He continued to smoke well into his adult life, smoking one to two packs a day. Then in the early 2000s, his father was diagnosed with lung cancer. He tried to quit using aids like nicotine patches, but would then crave a cigarette whenever he saw someone smoking in the street. He realized that nicotine supplementation alone can’t sufficiently substitute cigarettes.
He figured out that the ritual of taking a draw from a cigarette is an important part of the habit. In order to properly substitute cigarettes with something else, something has to satisfy that oral fixation and deliver nicotine at the same time without having to inhale the harmful chemicals that cause respiratory illnesses.
His solution was what would become the first modern e-cigarette. As a pharmacist, he had the knowledge and expertise to formulate what would later become eliquid, which contains freebase nicotine. He then engineered the mechanism for vaporizing the eliquid so it could be inhaled. He came up with a prototype in 2003, which is shown in the film.
Interviewing Hon Lik to get his take on why he created the e-cigarette presents to viewers the original intent behind the invention as an effective method of quitting tobacco. He has since sold his patents and is still credited to this day as the father of vaping.
For a more complete history of ecigs and vape devices, check out our blog post HERE
Our CEO founder of Cafe Racer Vape, Kurt Sonderegger, was interviewed in VapExpo Las Vegas, one of the premier events for the global vape industry. Kurt was the first employee at Juul back in 2007 (it was called Ploom back then) and he himself had been a former smoker who struggled with the habit until he came upon vaping.
“The first time I went into a real vape shop and I got a proper device, I literally crushed up the pack of cigarettes I had in my hand, threw it in the basket, and that was it. That was May of 2012,” Sonderegger said, looking back at how vaping helped him quit smoking.
“I’d say most of (VapExpo) is former smokers, at least 90% of them,” stated Lonnie Bozeman, founder of SVRF & Saveurvap. “The last time we counted, there were about 22,000 e-liquid brands worldwide.”
Since 2009, vaping has grown from a niche subculture to a mainstream industry. Meanwhile, independent vape companies are now being acquired by big tobacco companies, which can potentially grow the vape market.
However, the US government’s response to the growth of vaping has mostly been to label it as an epidemic, despite its primary intent of being an effective and safer alternative to smoking. This has been making it difficult for vape companies and businesses, and New York vape shop owner Stewart Bowers stood before a panel on flavored vape products hosted by the FDA In New York University to defend flavors as a boon for vaping as a tobacco alternative while critics, including Matthew Myers, call for a nationwide ban—perhaps the biggest threat that vape businesses are facing right now.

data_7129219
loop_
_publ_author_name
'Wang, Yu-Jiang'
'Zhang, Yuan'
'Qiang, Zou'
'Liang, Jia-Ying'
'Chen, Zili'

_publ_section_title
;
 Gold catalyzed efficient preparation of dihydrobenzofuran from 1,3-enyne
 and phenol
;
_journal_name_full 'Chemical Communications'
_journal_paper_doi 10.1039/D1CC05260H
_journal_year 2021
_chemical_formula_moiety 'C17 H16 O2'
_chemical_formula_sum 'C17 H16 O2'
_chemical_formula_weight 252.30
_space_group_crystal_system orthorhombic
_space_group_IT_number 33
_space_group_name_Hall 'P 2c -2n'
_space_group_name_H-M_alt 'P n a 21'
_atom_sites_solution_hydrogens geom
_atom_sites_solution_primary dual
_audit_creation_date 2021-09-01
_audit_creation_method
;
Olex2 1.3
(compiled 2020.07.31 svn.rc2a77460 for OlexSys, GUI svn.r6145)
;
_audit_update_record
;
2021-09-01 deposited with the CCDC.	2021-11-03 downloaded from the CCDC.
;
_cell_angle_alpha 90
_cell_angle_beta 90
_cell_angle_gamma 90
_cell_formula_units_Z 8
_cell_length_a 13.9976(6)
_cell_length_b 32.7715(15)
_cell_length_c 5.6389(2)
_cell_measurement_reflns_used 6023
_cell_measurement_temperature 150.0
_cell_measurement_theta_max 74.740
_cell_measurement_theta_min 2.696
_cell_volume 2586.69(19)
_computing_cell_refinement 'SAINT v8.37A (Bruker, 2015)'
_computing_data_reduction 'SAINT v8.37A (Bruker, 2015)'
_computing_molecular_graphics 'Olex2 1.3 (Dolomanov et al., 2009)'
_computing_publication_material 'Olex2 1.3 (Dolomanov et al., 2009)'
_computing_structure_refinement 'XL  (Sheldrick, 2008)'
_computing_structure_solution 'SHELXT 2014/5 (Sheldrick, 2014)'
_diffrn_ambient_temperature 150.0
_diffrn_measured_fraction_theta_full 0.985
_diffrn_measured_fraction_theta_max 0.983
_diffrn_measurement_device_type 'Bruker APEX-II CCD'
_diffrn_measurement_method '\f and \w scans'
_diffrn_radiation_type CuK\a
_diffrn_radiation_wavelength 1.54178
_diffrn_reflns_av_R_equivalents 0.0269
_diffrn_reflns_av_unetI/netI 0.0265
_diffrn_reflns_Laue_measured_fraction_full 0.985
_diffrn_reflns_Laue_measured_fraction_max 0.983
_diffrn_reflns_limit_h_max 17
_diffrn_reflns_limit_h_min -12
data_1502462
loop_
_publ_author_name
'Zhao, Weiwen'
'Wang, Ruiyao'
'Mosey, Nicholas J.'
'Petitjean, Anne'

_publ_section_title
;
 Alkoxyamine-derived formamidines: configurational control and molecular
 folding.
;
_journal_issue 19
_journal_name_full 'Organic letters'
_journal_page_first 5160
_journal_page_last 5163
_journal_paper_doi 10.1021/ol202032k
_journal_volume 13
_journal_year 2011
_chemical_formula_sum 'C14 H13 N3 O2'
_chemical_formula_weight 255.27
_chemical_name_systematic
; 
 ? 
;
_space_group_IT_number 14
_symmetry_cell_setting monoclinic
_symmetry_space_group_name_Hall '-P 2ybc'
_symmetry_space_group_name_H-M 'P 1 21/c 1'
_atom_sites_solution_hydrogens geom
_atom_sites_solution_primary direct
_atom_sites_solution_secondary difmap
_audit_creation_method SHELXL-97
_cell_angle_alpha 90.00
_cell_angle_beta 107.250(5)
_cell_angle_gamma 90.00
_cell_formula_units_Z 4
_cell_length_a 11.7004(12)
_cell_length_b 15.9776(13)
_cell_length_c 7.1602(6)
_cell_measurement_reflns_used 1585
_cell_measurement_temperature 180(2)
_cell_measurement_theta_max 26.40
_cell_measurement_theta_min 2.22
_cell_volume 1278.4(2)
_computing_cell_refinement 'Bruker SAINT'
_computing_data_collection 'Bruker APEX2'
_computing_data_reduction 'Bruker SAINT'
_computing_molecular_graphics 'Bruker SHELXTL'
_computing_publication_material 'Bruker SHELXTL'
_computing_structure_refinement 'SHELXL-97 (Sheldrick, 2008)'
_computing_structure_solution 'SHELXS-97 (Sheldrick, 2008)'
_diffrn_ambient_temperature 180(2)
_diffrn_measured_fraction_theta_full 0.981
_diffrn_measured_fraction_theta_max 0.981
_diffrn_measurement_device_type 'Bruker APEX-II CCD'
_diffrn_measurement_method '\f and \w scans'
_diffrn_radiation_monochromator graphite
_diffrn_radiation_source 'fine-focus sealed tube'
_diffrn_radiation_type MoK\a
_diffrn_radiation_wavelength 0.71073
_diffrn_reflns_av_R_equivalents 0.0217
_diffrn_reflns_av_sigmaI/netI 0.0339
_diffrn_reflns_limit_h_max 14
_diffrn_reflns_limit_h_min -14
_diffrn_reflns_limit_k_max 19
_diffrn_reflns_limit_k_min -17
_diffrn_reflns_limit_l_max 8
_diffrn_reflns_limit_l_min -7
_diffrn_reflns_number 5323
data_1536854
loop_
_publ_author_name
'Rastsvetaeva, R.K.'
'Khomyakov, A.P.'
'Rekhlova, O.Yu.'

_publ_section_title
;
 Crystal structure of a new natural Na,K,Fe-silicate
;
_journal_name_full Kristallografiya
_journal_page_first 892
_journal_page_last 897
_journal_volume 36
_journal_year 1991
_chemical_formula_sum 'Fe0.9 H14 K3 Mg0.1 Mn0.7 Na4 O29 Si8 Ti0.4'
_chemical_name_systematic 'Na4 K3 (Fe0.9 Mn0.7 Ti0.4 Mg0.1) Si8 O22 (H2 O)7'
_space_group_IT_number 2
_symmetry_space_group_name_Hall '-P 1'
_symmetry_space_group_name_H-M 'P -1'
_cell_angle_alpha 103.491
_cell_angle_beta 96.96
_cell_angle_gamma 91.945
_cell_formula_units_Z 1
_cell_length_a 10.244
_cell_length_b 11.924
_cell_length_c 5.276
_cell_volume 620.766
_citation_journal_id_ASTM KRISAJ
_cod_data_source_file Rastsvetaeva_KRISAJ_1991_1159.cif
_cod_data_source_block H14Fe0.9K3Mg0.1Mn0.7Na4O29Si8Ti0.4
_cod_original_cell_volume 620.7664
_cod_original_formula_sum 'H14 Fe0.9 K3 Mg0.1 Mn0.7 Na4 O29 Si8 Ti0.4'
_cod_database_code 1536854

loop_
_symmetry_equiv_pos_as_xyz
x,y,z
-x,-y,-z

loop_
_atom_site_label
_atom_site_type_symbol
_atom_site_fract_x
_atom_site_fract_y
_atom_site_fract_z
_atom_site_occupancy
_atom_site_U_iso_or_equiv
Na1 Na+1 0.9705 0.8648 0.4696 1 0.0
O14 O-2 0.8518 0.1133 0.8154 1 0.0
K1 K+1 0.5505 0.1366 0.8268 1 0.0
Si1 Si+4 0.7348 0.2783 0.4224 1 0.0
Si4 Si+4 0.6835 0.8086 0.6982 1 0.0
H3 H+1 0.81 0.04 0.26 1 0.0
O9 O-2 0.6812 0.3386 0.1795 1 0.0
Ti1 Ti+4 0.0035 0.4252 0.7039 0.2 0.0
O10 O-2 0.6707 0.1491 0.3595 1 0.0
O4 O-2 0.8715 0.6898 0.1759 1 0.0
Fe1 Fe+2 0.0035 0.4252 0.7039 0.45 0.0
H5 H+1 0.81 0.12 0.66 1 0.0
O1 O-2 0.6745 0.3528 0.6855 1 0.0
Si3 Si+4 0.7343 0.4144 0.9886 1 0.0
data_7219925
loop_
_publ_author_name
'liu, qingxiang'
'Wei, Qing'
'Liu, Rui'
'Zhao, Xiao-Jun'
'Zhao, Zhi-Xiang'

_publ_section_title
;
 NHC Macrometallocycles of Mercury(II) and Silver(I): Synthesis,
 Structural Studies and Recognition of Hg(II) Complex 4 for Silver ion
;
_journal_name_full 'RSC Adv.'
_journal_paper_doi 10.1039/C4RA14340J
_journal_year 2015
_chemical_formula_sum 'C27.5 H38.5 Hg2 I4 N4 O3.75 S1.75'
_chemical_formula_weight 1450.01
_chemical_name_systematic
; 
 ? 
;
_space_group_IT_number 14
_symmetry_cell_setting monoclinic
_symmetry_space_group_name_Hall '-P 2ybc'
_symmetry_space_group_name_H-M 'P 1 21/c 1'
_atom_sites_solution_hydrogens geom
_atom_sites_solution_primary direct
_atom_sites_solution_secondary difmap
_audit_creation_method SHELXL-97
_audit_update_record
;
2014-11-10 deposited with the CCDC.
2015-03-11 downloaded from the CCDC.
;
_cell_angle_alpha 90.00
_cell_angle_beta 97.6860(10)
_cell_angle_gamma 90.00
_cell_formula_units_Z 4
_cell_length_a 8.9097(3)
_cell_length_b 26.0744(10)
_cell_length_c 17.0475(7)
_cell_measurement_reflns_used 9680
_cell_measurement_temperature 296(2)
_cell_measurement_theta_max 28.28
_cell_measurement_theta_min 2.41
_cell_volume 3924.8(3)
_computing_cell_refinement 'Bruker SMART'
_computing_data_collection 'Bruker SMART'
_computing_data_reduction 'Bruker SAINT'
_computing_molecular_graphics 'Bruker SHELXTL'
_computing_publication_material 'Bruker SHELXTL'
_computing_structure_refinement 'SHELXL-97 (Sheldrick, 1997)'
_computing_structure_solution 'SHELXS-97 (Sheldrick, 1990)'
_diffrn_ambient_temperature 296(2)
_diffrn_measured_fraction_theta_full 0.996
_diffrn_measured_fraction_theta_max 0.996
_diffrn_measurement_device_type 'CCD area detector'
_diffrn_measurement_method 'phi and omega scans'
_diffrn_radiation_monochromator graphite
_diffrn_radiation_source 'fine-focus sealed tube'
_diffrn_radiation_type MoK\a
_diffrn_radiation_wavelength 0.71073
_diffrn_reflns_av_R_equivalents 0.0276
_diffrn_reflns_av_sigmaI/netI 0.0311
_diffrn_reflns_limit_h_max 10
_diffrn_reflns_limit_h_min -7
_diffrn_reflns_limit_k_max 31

Critics of flavors in vaping view it as a gateway for the youth into nicotine addiction. Their conjecture is that you can’t prevent young people from exploring and experimenting with attractive flavors such as mango or desert flavors, so we must eliminate these options.
In response, Stewart Bowers stated that unflavored vape products just don’t sell, because flavors is the thing that works. To summarize his testimony, in order to help smokers quit tobacco, the deck should be stacked to favor the customer, and flavored eliquids help greatly with that.
FDA has since shifted their focus from a total ban on flavored e-liquids to only allowing them to be sold by stores with age-restricted areas. But the side effect of this restriction is the increased demand for illegal vape cartridges.
While the invention and proliferation of e-cigarettes and vaping had undergone substantial progress, it exploded even more with the advent of JUUL and nicotine salt eliquids. JUUL’s popularity is shown to be due to its design, being small and almost indistinguishable from a flash drive, when in fact we know it was due to Juul being extremely simple (no buttons) and satisfying.
Technology culture writer Nitasha Tiku surmises that while the company may not have intended their product to be especially appealing to younger users, the JUUL has “the same of convenience, ease, discretion, and clean design that they’re used to from Macbooks and iPhones.”
JUUL founders Adam Bowen and James Monsees were a couple of graduate students who found themselves wasting a lot of time going out to smoke, so they decided to do their thesis for MS Product Design at Stanford University on their own ultra-compact electronic cigarette design.
What they came up with was what we now know as JUUL, which debut in 2015 with an ad campaign called #Vaporized. The campaign was criticized for having used the same tactics as the tobacco industry did in the mid-20th century to sell cigarettes.
There’s also the question of nicotine delivery. Freebase nicotine in conventional e-liquid delivers small doses of nicotine over time, which is not equivalent to the way cigarettes deliver nicotine. But through the use of benzoic acid, nicotine salt eliquid was made and made JUUL an even better tobacco substitute.